“Summertime … and the ARTS are easy …”

by Josh Garrick / May 24, 2010 / 0 comments

“Summertime … and the ARTS are easy …”
By Josh Garrick 


Sanford “Art Walk”
Only the most “artistic” communities have their own day each month to set up an “Art Walk,” and Sanford, Florida certainly qualifies.  On Friday, May 28 from 6 pm to 9 pm, the growing list of art galleries in beautiful downtown Sanford will celebrate the kick-off of “Sanford Art Walk”, the summertime-along-the-river-replacement for Sanford’s Fourth Fridays Art Walk. The downtown Sanford galleries know how to party, and they will welcome guests with art, food and activities. Visit Art Affair Gallery, Jeanine Taylor Art Gallery, Gallery on First, Riverhouse Pottery Art Gallery, and Little Fish Huge Pond for an exuberant mix of art and artists.  Several of my favorite artists are scheduled for Little Fish Huge Pond, including Hannah Miller, Justyn Lynn, Louise Bova, Kayla Prommersberger, Nyahzul, Patrick Robles and PJ Buchanan, an eclectic group of Artists all working on the fringe of darkness. For more information, contact Mo Wisdom at mo[at]littlefish-hugepond.com or visit jtfolkart.com

Preservation Hall Jazz Band at the Plaza
Long before they were tapped as “ambassadors” of the re-birth of New Orleans after the hurricane, the jazzmen who make up PRESERVATION HALL JAZZ BAND traveled the world spreading and perpetuating the art form of New Orleans Jazz. From legendary performances at Carnegie Hall, for British Royalty or the King of Thailand, their music embodies all that is joyful and timeless about the spirit of that great city.  Named for Preservation Hall, their home is located in the heart of New Orleans' French Quarter. The building housed a tavern during the war of 1812, a photo studio and an art gallery, and the Hall’s exterior has been untouched over history. To this day, Preservation Hall has no air conditioning, or other accoutrements to welcome its guests.  What it DOES HAVE is one of the last pure music experiences left on earth. The PHJB began touring in 1963 and the founding artists continue to pass on the lessons of their music to a younger generation who now follow in their footsteps.  This one-night-only performance will take place on June 1st at 8 pm at our own legendary Plaza Theatre at 425 North Bumby in Downtown Orlando.  Call 407.228.1220 or visit theplazatheatre.com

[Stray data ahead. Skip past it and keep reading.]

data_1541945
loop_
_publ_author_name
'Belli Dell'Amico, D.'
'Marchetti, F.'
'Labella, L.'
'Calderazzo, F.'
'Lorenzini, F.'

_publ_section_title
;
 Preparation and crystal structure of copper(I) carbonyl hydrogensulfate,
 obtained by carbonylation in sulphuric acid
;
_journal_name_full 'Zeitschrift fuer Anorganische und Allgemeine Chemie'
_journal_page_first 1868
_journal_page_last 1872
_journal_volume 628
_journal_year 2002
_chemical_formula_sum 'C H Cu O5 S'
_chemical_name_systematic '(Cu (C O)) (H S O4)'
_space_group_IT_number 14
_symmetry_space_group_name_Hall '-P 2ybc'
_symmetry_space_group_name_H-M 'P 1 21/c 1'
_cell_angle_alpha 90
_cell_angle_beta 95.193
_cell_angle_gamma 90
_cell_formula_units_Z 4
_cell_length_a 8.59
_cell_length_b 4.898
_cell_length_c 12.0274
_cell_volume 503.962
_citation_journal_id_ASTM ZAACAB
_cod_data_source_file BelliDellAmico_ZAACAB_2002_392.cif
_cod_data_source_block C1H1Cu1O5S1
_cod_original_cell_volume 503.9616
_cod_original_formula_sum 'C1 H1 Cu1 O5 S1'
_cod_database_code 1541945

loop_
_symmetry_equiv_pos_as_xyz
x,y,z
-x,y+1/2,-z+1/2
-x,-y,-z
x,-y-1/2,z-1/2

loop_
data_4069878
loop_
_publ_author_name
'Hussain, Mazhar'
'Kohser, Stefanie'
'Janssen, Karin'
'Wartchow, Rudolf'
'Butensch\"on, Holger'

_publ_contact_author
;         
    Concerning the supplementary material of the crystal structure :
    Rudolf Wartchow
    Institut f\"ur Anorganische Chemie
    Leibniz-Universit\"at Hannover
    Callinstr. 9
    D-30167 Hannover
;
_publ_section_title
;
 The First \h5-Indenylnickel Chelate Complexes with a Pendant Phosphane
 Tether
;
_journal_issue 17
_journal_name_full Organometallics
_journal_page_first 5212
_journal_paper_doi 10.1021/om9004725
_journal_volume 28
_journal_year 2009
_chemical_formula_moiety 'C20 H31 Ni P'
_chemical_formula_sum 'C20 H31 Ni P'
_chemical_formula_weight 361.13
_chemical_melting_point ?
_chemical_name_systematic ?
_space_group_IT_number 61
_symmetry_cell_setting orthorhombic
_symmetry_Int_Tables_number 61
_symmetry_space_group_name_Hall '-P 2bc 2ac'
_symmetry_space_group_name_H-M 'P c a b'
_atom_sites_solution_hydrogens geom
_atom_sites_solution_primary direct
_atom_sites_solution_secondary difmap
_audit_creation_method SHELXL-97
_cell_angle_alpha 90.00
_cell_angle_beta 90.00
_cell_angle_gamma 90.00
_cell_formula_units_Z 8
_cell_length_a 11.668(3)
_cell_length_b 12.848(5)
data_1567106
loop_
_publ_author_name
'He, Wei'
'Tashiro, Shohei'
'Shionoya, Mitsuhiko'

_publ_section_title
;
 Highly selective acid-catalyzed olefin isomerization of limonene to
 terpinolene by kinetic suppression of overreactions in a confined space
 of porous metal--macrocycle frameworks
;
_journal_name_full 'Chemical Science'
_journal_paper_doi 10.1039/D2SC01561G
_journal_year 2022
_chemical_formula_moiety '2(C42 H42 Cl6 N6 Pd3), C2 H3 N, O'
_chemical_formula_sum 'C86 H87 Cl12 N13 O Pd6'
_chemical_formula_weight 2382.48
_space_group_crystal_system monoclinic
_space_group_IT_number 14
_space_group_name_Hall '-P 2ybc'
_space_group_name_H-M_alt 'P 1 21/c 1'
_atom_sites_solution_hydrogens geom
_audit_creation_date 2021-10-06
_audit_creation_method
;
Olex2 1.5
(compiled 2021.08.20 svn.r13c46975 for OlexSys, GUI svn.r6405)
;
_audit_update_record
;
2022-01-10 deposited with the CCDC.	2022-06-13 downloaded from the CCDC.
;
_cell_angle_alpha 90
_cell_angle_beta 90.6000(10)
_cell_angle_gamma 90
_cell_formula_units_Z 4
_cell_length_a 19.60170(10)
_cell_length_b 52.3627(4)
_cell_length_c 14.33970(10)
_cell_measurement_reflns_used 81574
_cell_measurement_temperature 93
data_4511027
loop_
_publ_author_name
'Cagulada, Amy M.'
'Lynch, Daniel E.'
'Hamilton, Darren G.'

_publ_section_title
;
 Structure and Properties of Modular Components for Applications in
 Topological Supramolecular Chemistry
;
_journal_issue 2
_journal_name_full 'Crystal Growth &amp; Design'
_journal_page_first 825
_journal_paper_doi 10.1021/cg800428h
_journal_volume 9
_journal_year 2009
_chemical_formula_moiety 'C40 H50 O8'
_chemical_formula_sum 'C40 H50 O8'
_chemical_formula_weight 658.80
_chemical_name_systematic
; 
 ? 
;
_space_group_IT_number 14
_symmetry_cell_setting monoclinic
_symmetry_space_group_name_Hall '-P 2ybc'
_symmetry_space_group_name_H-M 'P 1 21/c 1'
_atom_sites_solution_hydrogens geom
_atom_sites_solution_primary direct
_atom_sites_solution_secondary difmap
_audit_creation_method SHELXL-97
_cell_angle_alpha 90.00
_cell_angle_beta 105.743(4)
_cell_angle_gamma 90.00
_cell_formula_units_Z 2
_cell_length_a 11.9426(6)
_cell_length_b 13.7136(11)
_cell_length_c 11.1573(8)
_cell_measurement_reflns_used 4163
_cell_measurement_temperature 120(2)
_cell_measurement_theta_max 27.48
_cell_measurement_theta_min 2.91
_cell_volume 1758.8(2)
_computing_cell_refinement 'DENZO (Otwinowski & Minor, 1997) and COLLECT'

Printmaking Celebrated at OMA’s 1st Thursday
The centuries old art form of printmaking (which includes the fine art techniques of etching, woodcut, and screen printing), will be showcased at the Orlando Museum of Art's (OMA's) 1st Thursday event, "Printmakers Unite!"  On June 3rd from 6 pm to 9 pm, the OMA will present works by several of Central Florida's printmakers including works by André Smith, founder of ‘The Research Studio,’ (now the Maitland Art Center).  The event will include a printmaking demonstration by artist/curator Richard Colvin. Admission to 1st Thursdays is $10 and includes access to the OMA's featured exhibitions Transcending Vision:  American Impressionism 1870 - 1940 Works from the Bank of America Collection and Clyde Butcher:  Big Cypress Swamp and the Western Everglades.  Call 407 896 4231 x260, or visit www.OMArt.org


Printmaking at OMA

Andre Smith, Ponte Vecchio, etching on paper from the collection of the Maitland Art Center


The Mad Cow to ‘Rock the Cradle’